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Set in the Parisian underworld of the early nineteenth century, Les Misérables follows the adventures of Jean Valjean, once an honest peasant, who spent nineteen years in prison for stealing a loaf of bread to feed his sister’s starving family. A hardened and bitter criminal upon his release, Valjean is transformed when an act of compassion by a priest he robbed saves him from returning to prison. Changing his identity and his ways, Valjean becomes a successful industrialist and eventually the town mayor. Taking compassion on the poor, he raises the orphaned daughter of a prostitute as his own, never telling her of his shady past. Yet he is haunted by it, still pursued relentlessly by the police inspector Javert, who does not believe in moral redemption. When Valjean’s daughter, Cosette, falls in love with a young revolutionary, Javert concocts a plot to catch both the lawless peasants and the elusive Valjean once and for all. Full of suspense, romance, and powerful social commentary, this sweeping epic became the gospel of the oppressed and is widely considered one of the greatest French novels of its age.
“When I was fifteen, I was completely bowled over by Les Misérables. All my life long I have continually been discovering fresh aspects of Hugo’s genius.”
“Still manages to grip the reader with its epic narrative sweep and all-embracing humanism.”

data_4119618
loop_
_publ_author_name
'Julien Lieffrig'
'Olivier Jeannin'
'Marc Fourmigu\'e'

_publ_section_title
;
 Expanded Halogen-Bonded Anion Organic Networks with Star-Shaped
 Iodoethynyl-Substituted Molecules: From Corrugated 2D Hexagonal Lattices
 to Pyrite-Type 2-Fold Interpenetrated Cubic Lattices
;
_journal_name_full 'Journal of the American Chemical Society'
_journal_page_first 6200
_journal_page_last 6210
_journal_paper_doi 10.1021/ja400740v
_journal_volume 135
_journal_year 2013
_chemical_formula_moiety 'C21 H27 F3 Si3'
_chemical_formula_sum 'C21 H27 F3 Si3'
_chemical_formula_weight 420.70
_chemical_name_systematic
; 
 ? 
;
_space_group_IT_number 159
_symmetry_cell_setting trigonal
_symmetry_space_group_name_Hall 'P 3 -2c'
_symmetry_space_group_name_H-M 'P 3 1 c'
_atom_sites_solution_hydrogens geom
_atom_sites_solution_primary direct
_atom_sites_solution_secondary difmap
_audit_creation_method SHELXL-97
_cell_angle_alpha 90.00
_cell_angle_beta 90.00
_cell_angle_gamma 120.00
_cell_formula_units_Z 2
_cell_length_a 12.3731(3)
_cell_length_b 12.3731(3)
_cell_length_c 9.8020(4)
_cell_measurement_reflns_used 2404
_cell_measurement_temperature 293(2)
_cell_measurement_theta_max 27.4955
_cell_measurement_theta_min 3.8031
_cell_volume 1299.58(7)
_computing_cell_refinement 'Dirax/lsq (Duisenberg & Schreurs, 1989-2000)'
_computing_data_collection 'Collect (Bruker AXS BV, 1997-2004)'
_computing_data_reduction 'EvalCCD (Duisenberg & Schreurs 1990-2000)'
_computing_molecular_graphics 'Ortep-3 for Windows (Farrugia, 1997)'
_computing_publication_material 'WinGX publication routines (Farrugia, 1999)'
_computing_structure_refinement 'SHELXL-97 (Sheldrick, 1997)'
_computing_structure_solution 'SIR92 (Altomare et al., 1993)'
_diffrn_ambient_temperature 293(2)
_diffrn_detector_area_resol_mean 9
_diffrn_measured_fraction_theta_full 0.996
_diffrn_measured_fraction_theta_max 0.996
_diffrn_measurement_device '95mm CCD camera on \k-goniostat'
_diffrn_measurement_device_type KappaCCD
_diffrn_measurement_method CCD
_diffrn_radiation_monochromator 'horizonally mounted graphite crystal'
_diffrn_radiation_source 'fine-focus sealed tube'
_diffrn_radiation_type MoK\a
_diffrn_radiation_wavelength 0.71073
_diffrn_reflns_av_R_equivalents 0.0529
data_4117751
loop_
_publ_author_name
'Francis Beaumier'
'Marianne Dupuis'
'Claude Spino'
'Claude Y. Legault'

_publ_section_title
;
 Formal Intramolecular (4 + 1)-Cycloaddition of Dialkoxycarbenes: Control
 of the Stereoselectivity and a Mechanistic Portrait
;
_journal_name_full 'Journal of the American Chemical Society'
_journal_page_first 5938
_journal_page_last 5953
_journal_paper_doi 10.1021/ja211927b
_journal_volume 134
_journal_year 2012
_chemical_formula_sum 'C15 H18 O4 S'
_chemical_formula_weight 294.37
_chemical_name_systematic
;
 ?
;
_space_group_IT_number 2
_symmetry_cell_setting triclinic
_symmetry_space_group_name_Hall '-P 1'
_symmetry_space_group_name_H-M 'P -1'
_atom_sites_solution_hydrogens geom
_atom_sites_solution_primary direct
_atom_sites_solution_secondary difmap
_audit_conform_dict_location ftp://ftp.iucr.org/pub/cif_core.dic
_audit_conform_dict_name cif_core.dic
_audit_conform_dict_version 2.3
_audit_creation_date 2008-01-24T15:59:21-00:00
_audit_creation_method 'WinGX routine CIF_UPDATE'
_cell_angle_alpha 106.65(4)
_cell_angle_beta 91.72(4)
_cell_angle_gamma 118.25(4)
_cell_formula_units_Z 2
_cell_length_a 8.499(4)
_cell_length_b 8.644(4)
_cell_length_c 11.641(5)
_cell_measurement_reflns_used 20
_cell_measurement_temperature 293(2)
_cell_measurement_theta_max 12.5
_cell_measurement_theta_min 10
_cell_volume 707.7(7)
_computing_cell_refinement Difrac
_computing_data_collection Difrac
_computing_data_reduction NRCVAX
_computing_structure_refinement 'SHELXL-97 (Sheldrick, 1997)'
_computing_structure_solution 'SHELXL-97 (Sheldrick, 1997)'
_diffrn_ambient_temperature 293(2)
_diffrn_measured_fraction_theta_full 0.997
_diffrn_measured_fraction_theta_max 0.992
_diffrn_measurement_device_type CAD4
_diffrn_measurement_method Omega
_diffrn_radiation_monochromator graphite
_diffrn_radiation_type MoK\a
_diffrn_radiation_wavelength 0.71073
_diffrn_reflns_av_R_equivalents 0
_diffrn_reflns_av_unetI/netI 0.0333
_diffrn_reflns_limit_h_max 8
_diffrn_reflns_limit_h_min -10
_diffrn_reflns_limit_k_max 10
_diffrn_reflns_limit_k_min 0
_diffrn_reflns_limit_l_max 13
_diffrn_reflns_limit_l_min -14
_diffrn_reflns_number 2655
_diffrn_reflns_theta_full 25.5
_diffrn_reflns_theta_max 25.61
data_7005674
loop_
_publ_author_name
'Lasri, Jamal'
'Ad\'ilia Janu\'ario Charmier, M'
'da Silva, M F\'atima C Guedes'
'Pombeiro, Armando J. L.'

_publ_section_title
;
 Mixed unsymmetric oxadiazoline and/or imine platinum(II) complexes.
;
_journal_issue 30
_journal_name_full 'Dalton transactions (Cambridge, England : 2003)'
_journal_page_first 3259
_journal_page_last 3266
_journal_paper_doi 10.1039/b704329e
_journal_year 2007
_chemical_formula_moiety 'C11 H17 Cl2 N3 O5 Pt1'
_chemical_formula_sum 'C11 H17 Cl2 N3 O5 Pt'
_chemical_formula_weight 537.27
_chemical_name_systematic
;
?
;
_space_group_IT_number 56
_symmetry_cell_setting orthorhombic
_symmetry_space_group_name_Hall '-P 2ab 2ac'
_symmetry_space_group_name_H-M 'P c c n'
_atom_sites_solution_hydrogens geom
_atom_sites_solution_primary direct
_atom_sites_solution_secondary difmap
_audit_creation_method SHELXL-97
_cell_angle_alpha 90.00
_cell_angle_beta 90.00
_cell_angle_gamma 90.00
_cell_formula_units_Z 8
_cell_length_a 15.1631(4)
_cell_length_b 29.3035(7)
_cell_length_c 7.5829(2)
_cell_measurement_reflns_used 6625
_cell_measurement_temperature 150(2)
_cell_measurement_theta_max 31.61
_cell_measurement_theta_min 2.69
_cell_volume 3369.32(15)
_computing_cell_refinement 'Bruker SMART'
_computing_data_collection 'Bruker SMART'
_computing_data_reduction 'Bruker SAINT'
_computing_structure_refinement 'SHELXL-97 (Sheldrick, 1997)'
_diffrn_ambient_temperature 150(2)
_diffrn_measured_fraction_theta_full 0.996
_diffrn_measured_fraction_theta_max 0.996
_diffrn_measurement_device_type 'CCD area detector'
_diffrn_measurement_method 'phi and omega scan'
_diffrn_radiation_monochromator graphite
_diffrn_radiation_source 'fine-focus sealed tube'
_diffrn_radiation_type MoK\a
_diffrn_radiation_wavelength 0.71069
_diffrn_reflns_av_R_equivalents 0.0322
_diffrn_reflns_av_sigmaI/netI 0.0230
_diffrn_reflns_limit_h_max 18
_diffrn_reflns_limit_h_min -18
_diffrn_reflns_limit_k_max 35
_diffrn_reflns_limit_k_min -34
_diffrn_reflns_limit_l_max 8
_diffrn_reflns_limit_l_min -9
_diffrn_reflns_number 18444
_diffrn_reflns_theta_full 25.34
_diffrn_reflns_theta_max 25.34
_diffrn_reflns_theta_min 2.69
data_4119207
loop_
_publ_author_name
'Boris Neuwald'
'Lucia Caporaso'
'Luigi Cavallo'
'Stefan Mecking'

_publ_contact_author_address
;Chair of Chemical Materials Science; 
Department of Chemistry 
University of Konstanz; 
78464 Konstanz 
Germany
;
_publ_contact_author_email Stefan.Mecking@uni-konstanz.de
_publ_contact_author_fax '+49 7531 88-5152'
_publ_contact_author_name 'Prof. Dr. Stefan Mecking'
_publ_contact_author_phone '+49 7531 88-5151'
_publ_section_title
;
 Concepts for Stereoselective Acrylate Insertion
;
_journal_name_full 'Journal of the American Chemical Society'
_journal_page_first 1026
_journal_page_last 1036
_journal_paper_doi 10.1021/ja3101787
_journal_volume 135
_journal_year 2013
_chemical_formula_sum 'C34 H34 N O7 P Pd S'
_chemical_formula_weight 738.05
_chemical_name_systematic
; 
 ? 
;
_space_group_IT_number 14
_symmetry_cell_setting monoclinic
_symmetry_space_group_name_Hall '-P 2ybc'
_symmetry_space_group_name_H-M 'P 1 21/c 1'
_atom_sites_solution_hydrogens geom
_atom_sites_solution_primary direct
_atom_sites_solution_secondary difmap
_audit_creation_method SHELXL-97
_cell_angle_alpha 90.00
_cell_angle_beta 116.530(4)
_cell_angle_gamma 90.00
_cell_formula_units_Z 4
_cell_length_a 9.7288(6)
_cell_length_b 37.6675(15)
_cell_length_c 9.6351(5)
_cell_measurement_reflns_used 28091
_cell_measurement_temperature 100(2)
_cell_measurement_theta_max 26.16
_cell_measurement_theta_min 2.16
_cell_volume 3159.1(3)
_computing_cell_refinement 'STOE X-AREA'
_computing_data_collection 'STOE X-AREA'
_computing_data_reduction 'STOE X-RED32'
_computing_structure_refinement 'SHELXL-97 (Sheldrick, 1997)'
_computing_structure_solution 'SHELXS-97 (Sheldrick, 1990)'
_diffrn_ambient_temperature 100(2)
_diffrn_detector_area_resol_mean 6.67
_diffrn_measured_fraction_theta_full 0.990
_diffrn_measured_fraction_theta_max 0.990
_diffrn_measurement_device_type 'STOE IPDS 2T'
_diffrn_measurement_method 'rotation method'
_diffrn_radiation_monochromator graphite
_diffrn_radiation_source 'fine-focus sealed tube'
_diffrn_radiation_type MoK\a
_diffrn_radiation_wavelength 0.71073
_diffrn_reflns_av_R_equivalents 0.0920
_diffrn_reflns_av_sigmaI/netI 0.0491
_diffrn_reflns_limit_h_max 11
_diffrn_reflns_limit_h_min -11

Sunday Times (London)
“A sprawling, robust novel.”
Daily Mail (London)
“A humanist masterpiece.”
“Davidson’s exquisitely nuanced interpretation of Les Misérables expertly reflects the excellence of Hugo’s literary and political classic.”
Booklist (audio review)
2 out of 2 (100%) recommend this productWrite a review
Fantastic after getting used to Frederick Davidson.February 18, 2013It took awhile for me to adjust to Frederick Davidson as the narrator. After that it was fantastic. Don't read the abridged versions. There is some tough slogging through the political ramblings, but in the end it's worth it.
Right tone for a tough storyDecember 5, 2012Les Miserables is well known mostly because of the musical version, but the book is so much more (in fact, the editing job they did to make the musical coherent is really quite a feat!).
Mr. Davidson hits exactly the right tone of sardonic humor and pathos to make Hugo's text sing to an English-speaking audience. His voices are marvelous and his French sublime. Oddly, once in awhile you can hear birds chirping in the background (!) but that actually added to some of the scenes. I've found the book and Mr. Davidson thoroughly delightful.